In suburban Boston, thanks and jubilation
WATERTOWN, Mass. (AP) Celebrations erupted in suburban Boston, downtown and beyond Friday night as the capture of the remaining marathon bombing suspect was announced in a tweet from police.
In the Watertown neighborhood where 19-year-old Dzhokhar Tsarnaev engaged in a firefight with police while hiding out in a parked boat, dozens of people at a police barricade cheered and applauded as law enforcement officers and emergency responders left the scene.
"Never in my wildest dreams did I think that this would result in a shootout in Watertown," said Sheamus McGovern, of Belmont, Mass., who was among the crowd of people gathered outside Mount Auburn Hospital, where Tsarnaev was taken after his capture.
Early Friday morning, 26-year-old Tamerlan Tsarnaev was killed in a gun battle and car chase during which he and his younger brother hurled explosives at police from a stolen car, authorities said.
During the getaway attempt, the brothers killed an MIT policeman and severely wounded another officer, authorities said. The younger brother managed to escape and was found in the boat about a mile away hours later.
McGovern had been startled overnight Friday during a when he heard "what sounded like firecrackers, last night after one, and then pure bedlam." He could hear the helicopters overhead all day.
"It's just a huge relief to be able to get outdoors. Another day of that, I don't want to start getting angry,"
The jubilation was widespread. The mayor of Boston, which was largely paralyzed during the manhunt Friday, tweeted, "We got him!" And at the home of the New York Mets, fans leapt to their feet and cheered when the news spread during a game against the Washington Nationals.
Hundreds of people marched down Commonwealth Avenue, chanting "USA" and singing the Red Sox anthem "Sweet Caroline" as they headed toward Boston Common. Police blocked traffic along part of the street to allow for the impromptu parade.
Earlier, the mood was somber. On Boylston Street, three blocks from the site of the marathon explosions on Monday, several dozen people gathered almost in complete silence. Some were crying.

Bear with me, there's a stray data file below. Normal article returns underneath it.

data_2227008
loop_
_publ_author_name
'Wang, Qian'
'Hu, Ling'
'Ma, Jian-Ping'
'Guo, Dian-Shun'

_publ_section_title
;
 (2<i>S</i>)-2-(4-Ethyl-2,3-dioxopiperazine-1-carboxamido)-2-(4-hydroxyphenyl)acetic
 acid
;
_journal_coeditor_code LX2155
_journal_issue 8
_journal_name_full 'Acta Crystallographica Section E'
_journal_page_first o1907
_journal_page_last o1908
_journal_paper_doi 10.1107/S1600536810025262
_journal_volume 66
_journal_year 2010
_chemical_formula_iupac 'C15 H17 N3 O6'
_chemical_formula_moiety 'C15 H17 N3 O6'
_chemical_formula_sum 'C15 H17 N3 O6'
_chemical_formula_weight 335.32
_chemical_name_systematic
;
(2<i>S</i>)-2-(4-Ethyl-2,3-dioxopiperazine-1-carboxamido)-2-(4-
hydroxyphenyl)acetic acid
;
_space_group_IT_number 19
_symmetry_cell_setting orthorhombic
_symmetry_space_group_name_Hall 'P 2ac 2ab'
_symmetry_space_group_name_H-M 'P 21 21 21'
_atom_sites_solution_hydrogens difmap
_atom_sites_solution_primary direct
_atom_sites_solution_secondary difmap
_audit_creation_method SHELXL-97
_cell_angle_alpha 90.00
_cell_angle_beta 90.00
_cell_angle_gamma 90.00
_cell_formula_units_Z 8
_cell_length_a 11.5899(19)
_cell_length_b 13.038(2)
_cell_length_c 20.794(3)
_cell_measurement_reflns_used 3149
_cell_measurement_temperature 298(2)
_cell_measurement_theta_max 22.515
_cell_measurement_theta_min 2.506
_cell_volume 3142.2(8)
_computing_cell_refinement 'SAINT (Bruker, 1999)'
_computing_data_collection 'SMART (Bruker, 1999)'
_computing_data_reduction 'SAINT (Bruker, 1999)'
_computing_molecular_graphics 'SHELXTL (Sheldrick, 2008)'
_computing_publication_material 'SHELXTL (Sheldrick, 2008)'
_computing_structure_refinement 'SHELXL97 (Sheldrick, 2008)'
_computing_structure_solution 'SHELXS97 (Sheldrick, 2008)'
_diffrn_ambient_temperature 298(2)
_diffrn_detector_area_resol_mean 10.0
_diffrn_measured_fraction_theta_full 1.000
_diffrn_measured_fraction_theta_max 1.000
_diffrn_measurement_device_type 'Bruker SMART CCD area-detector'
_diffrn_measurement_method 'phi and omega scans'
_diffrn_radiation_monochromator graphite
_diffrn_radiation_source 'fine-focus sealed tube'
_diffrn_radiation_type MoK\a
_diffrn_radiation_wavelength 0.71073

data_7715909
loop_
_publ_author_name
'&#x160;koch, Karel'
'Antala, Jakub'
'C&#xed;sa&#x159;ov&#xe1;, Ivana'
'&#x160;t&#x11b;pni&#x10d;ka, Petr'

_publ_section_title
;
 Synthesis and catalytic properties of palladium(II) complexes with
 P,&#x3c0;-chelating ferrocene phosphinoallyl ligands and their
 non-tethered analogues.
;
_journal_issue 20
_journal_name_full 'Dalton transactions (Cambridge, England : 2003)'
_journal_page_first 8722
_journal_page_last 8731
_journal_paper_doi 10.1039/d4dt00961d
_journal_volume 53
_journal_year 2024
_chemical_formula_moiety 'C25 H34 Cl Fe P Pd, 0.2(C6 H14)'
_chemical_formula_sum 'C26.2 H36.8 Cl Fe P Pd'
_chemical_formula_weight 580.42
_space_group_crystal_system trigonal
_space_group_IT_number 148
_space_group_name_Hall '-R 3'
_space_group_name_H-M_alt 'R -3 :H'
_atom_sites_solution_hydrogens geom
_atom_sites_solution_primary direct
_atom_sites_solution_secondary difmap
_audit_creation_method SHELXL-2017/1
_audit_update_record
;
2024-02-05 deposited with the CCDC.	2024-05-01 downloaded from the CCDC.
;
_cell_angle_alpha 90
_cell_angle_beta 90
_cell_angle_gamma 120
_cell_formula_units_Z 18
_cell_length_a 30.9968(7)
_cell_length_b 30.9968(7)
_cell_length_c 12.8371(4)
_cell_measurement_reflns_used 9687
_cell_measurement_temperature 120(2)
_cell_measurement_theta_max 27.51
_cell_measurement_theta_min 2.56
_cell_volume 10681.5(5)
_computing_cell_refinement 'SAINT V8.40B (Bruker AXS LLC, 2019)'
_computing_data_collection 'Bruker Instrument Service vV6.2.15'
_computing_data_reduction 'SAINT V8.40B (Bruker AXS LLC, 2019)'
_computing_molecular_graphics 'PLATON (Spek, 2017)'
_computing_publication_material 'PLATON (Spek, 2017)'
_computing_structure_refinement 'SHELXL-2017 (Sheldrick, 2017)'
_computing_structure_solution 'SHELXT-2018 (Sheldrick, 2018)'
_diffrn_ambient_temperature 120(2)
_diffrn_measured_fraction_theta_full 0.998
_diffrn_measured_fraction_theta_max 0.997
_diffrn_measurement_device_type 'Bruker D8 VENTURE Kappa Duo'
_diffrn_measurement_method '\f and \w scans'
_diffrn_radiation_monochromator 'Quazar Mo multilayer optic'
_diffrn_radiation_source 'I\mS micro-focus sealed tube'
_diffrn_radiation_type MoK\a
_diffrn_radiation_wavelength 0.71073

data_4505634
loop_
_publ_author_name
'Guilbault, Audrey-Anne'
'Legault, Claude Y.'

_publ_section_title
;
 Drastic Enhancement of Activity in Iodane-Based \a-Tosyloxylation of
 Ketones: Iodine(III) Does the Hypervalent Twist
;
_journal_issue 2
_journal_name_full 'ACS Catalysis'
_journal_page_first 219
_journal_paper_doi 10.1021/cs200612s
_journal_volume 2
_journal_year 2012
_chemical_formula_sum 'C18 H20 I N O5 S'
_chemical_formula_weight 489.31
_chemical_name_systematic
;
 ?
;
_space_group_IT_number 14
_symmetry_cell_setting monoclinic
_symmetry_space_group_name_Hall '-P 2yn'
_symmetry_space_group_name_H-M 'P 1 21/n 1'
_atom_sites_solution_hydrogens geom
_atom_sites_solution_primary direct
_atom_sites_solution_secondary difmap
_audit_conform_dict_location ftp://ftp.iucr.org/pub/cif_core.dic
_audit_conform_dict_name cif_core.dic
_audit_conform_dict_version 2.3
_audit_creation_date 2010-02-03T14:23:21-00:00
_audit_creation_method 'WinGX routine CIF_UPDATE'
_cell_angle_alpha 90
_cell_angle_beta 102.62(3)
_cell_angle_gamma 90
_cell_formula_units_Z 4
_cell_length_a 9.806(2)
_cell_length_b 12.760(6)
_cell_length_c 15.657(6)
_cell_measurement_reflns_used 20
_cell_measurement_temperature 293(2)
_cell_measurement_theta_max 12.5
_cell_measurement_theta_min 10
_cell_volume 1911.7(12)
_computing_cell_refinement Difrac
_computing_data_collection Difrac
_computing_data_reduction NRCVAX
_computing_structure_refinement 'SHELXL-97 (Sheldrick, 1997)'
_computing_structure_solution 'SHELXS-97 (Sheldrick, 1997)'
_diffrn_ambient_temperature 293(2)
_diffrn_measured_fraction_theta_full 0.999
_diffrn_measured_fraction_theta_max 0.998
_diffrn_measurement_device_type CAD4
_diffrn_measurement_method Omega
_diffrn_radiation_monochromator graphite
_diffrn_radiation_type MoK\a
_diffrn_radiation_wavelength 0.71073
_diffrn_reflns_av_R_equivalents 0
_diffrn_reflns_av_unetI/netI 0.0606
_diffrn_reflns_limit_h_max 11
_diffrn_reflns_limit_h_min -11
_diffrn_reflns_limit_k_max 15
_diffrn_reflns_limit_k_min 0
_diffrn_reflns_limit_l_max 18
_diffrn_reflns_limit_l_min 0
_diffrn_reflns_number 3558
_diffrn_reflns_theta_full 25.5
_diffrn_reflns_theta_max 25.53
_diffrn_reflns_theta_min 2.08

Boston University student Aaron Wengertsman, 19, wrapped himself in an American flag as a silent crowd gathered. He was on the marathon route a mile from the finish line when the bombs exploded.
"I'm glad they caught him alive," Wengertsman said. "I thought people might be more excited, but it's humbling to see all these people paying their respects."
Nearby, 25-year-old attorney Beth Lloyd-Jones said it felt like she had her city back. She was blocks away from the blast in her south end home on Monday.
"That could have been any one of us," she said of the victims. "Now I feel a little safer."
Bathed in the flashing lights from Kenmore Square's iconic rooftop Citgo sign, Boston University juniors Brendan Hathaway and Sam Howes high-fived strangers as they walked down the street.
"This was like our first opportunity to really be outside without feeling like there imminent danger," said Hathaway, a mechanical engineering student from nearby Newton. "It was close to home for me."
In Boston's Dorchester neighborhood, where an 8-year-old boy killed in the bombing lived, people set off fireworks Friday night to celebrate.
Peoples reported from Boston. Associated Press writers Allen G. Breed and Bridget Murphy in Boston contributed.